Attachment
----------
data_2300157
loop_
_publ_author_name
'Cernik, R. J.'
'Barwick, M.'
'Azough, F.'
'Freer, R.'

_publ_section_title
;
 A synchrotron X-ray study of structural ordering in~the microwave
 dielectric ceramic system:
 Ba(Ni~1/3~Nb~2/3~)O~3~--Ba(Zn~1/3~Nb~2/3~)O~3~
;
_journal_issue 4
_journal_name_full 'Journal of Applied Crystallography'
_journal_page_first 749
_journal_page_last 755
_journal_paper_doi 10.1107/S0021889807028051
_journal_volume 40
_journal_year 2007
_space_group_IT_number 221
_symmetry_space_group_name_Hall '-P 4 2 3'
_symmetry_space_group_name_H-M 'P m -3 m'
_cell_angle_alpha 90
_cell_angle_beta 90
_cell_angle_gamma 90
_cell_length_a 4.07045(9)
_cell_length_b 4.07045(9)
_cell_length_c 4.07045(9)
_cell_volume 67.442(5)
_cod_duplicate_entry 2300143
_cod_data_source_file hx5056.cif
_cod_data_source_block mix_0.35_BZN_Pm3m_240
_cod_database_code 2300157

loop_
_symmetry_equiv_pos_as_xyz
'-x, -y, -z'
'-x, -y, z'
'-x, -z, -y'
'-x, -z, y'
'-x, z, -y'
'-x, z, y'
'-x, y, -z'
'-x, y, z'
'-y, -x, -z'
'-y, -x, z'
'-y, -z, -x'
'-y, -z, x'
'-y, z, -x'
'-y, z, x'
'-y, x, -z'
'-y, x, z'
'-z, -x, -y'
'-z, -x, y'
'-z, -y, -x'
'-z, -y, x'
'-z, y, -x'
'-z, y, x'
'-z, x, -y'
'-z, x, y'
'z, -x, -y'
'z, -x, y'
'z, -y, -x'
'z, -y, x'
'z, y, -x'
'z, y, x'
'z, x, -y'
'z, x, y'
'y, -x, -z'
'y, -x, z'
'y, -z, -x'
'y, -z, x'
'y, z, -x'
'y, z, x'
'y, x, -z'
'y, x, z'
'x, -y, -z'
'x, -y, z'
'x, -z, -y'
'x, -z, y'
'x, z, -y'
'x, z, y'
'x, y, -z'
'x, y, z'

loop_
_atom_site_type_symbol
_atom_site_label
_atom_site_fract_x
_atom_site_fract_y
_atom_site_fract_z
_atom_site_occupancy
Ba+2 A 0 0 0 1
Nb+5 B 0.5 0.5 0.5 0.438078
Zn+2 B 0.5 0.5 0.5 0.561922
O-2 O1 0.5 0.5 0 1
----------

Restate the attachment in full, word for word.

data_2300157
loop_
_publ_author_name
'Cernik, R. J.'
'Barwick, M.'
'Azough, F.'
'Freer, R.'

_publ_section_title
;
 A synchrotron X-ray study of structural ordering in~the microwave
 dielectric ceramic system:
 Ba(Ni~1/3~Nb~2/3~)O~3~--Ba(Zn~1/3~Nb~2/3~)O~3~
;
_journal_issue 4
_journal_name_full 'Journal of Applied Crystallography'
_journal_page_first 749
_journal_page_last 755
_journal_paper_doi 10.1107/S0021889807028051
_journal_volume 40
_journal_year 2007
_space_group_IT_number 221
_symmetry_space_group_name_Hall '-P 4 2 3'
_symmetry_space_group_name_H-M 'P m -3 m'
_cell_angle_alpha 90
_cell_angle_beta 90
_cell_angle_gamma 90
_cell_length_a 4.07045(9)
_cell_length_b 4.07045(9)
_cell_length_c 4.07045(9)
_cell_volume 67.442(5)
_cod_duplicate_entry 2300143
_cod_data_source_file hx5056.cif
_cod_data_source_block mix_0.35_BZN_Pm3m_240
_cod_database_code 2300157

loop_
_symmetry_equiv_pos_as_xyz
'-x, -y, -z'
'-x, -y, z'
'-x, -z, -y'
'-x, -z, y'
'-x, z, -y'
'-x, z, y'
'-x, y, -z'
'-x, y, z'
'-y, -x, -z'
'-y, -x, z'
'-y, -z, -x'
'-y, -z, x'
'-y, z, -x'
'-y, z, x'
'-y, x, -z'
'-y, x, z'
'-z, -x, -y'
'-z, -x, y'
'-z, -y, -x'
'-z, -y, x'
'-z, y, -x'
'-z, y, x'
'-z, x, -y'
'-z, x, y'
'z, -x, -y'
'z, -x, y'
'z, -y, -x'
'z, -y, x'
'z, y, -x'
'z, y, x'
'z, x, -y'
'z, x, y'
'y, -x, -z'
'y, -x, z'
'y, -z, -x'
'y, -z, x'
'y, z, -x'
'y, z, x'
'y, x, -z'
'y, x, z'
'x, -y, -z'
'x, -y, z'
'x, -z, -y'
'x, -z, y'
'x, z, -y'
'x, z, y'
'x, y, -z'
'x, y, z'

loop_
_atom_site_type_symbol
_atom_site_label
_atom_site_fract_x
_atom_site_fract_y
_atom_site_fract_z
_atom_site_occupancy
Ba+2 A 0 0 0 1
Nb+5 B 0.5 0.5 0.5 0.438078
Zn+2 B 0.5 0.5 0.5 0.561922
O-2 O1 0.5 0.5 0 1